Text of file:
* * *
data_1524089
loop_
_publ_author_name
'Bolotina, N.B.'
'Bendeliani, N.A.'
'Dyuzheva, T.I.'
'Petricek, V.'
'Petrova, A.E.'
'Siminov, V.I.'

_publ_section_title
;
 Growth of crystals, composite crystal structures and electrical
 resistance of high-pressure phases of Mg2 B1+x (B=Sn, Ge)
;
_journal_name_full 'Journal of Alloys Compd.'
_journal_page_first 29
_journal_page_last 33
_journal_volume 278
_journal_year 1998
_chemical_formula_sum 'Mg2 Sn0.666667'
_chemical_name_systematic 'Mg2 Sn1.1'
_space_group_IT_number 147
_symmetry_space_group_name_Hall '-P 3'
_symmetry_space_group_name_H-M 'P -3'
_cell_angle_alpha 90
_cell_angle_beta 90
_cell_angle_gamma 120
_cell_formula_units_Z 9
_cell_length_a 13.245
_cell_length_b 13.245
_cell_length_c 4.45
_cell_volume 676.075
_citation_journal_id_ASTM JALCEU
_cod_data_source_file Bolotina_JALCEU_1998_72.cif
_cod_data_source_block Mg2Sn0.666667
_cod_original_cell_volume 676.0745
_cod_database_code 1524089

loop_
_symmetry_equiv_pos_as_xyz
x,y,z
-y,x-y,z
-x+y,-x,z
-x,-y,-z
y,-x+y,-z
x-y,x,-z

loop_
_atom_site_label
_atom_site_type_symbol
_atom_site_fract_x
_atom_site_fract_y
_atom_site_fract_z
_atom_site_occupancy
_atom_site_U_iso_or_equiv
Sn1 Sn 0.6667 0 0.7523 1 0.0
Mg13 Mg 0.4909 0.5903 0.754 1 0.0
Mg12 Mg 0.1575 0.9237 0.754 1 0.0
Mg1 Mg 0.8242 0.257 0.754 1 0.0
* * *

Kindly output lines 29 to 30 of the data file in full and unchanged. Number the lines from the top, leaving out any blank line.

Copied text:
_cell_length_a 13.245
_cell_length_b 13.245